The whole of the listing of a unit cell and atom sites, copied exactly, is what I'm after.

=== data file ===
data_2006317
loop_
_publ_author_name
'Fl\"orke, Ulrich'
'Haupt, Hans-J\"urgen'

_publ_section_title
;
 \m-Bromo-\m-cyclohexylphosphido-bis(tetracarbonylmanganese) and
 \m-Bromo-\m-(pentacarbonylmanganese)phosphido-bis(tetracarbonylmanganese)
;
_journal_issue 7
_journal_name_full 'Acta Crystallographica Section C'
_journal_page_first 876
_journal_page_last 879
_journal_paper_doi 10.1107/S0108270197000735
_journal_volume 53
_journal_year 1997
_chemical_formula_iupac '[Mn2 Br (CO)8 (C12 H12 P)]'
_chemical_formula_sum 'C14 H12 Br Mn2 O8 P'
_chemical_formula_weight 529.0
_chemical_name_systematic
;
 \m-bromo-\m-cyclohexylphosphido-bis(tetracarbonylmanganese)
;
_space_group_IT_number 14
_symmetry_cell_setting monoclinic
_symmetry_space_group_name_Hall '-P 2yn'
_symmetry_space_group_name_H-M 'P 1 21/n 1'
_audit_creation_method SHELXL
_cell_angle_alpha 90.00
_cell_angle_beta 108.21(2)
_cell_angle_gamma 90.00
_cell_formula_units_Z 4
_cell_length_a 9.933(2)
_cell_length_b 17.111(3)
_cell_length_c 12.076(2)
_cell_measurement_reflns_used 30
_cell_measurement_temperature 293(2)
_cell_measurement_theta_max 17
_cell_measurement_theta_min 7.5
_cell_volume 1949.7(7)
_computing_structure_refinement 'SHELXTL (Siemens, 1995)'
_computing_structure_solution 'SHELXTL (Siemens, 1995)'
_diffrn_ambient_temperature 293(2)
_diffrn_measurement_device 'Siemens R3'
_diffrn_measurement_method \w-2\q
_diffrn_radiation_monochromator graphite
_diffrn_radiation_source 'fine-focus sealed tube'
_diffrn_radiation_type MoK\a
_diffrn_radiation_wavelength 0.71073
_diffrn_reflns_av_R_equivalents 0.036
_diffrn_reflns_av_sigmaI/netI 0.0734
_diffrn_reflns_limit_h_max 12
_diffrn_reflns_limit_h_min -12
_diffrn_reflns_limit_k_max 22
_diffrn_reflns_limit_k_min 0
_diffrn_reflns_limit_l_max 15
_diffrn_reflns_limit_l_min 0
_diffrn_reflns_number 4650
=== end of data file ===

data_2006317
loop_
_publ_author_name
'Fl\"orke, Ulrich'
'Haupt, Hans-J\"urgen'

_publ_section_title
;
 \m-Bromo-\m-cyclohexylphosphido-bis(tetracarbonylmanganese) and
 \m-Bromo-\m-(pentacarbonylmanganese)phosphido-bis(tetracarbonylmanganese)
;
_journal_issue 7
_journal_name_full 'Acta Crystallographica Section C'
_journal_page_first 876
_journal_page_last 879
_journal_paper_doi 10.1107/S0108270197000735
_journal_volume 53
_journal_year 1997
_chemical_formula_iupac '[Mn2 Br (CO)8 (C12 H12 P)]'
_chemical_formula_sum 'C14 H12 Br Mn2 O8 P'
_chemical_formula_weight 529.0
_chemical_name_systematic
;
 \m-bromo-\m-cyclohexylphosphido-bis(tetracarbonylmanganese)
;
_space_group_IT_number 14
_symmetry_cell_setting monoclinic
_symmetry_space_group_name_Hall '-P 2yn'
_symmetry_space_group_name_H-M 'P 1 21/n 1'
_audit_creation_method SHELXL
_cell_angle_alpha 90.00
_cell_angle_beta 108.21(2)
_cell_angle_gamma 90.00
_cell_formula_units_Z 4
_cell_length_a 9.933(2)
_cell_length_b 17.111(3)
_cell_length_c 12.076(2)
_cell_measurement_reflns_used 30
_cell_measurement_temperature 293(2)
_cell_measurement_theta_max 17
_cell_measurement_theta_min 7.5
_cell_volume 1949.7(7)
_computing_structure_refinement 'SHELXTL (Siemens, 1995)'
_computing_structure_solution 'SHELXTL (Siemens, 1995)'
_diffrn_ambient_temperature 293(2)
_diffrn_measurement_device 'Siemens R3'
_diffrn_measurement_method \w-2\q
_diffrn_radiation_monochromator graphite
_diffrn_radiation_source 'fine-focus sealed tube'
_diffrn_radiation_type MoK\a
_diffrn_radiation_wavelength 0.71073
_diffrn_reflns_av_R_equivalents 0.036
_diffrn_reflns_av_sigmaI/netI 0.0734
_diffrn_reflns_limit_h_max 12
_diffrn_reflns_limit_h_min -12
_diffrn_reflns_limit_k_max 22
_diffrn_reflns_limit_k_min 0
_diffrn_reflns_limit_l_max 15
_diffrn_reflns_limit_l_min 0
_diffrn_reflns_number 4650